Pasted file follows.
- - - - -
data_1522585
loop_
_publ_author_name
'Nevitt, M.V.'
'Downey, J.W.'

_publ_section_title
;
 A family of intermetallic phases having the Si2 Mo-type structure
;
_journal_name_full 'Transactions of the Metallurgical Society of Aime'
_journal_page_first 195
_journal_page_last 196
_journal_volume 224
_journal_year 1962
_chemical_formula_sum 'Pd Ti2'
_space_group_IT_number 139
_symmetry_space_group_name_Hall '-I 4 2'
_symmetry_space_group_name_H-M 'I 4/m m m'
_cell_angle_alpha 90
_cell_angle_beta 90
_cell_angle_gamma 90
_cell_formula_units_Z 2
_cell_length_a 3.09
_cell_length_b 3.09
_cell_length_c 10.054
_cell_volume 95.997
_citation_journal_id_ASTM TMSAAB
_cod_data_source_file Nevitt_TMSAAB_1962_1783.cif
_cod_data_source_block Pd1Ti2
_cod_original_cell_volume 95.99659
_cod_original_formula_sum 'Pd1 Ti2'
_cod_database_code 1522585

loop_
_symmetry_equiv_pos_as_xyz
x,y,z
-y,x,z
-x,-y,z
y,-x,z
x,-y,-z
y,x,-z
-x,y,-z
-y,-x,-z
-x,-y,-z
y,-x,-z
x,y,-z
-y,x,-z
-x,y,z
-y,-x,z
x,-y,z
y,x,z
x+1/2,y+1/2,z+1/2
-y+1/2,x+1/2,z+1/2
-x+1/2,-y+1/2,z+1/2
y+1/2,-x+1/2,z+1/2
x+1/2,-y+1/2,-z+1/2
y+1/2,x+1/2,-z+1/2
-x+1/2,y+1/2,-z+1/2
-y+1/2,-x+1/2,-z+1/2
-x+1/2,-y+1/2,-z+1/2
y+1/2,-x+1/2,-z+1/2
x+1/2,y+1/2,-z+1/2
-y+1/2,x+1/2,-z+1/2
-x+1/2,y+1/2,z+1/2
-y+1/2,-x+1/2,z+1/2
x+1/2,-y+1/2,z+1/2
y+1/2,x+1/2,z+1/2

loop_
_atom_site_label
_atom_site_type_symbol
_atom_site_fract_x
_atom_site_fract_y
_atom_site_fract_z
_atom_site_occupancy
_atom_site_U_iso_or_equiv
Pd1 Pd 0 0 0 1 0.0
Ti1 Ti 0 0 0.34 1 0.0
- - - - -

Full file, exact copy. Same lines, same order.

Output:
data_1522585
loop_
_publ_author_name
'Nevitt, M.V.'
'Downey, J.W.'

_publ_section_title
;
 A family of intermetallic phases having the Si2 Mo-type structure
;
_journal_name_full 'Transactions of the Metallurgical Society of Aime'
_journal_page_first 195
_journal_page_last 196
_journal_volume 224
_journal_year 1962
_chemical_formula_sum 'Pd Ti2'
_space_group_IT_number 139
_symmetry_space_group_name_Hall '-I 4 2'
_symmetry_space_group_name_H-M 'I 4/m m m'
_cell_angle_alpha 90
_cell_angle_beta 90
_cell_angle_gamma 90
_cell_formula_units_Z 2
_cell_length_a 3.09
_cell_length_b 3.09
_cell_length_c 10.054
_cell_volume 95.997
_citation_journal_id_ASTM TMSAAB
_cod_data_source_file Nevitt_TMSAAB_1962_1783.cif
_cod_data_source_block Pd1Ti2
_cod_original_cell_volume 95.99659
_cod_original_formula_sum 'Pd1 Ti2'
_cod_database_code 1522585

loop_
_symmetry_equiv_pos_as_xyz
x,y,z
-y,x,z
-x,-y,z
y,-x,z
x,-y,-z
y,x,-z
-x,y,-z
-y,-x,-z
-x,-y,-z
y,-x,-z
x,y,-z
-y,x,-z
-x,y,z
-y,-x,z
x,-y,z
y,x,z
x+1/2,y+1/2,z+1/2
-y+1/2,x+1/2,z+1/2
-x+1/2,-y+1/2,z+1/2
y+1/2,-x+1/2,z+1/2
x+1/2,-y+1/2,-z+1/2
y+1/2,x+1/2,-z+1/2
-x+1/2,y+1/2,-z+1/2
-y+1/2,-x+1/2,-z+1/2
-x+1/2,-y+1/2,-z+1/2
y+1/2,-x+1/2,-z+1/2
x+1/2,y+1/2,-z+1/2
-y+1/2,x+1/2,-z+1/2
-x+1/2,y+1/2,z+1/2
-y+1/2,-x+1/2,z+1/2
x+1/2,-y+1/2,z+1/2
y+1/2,x+1/2,z+1/2

loop_
_atom_site_label
_atom_site_type_symbol
_atom_site_fract_x
_atom_site_fract_y
_atom_site_fract_z
_atom_site_occupancy
_atom_site_U_iso_or_equiv
Pd1 Pd 0 0 0 1 0.0
Ti1 Ti 0 0 0.34 1 0.0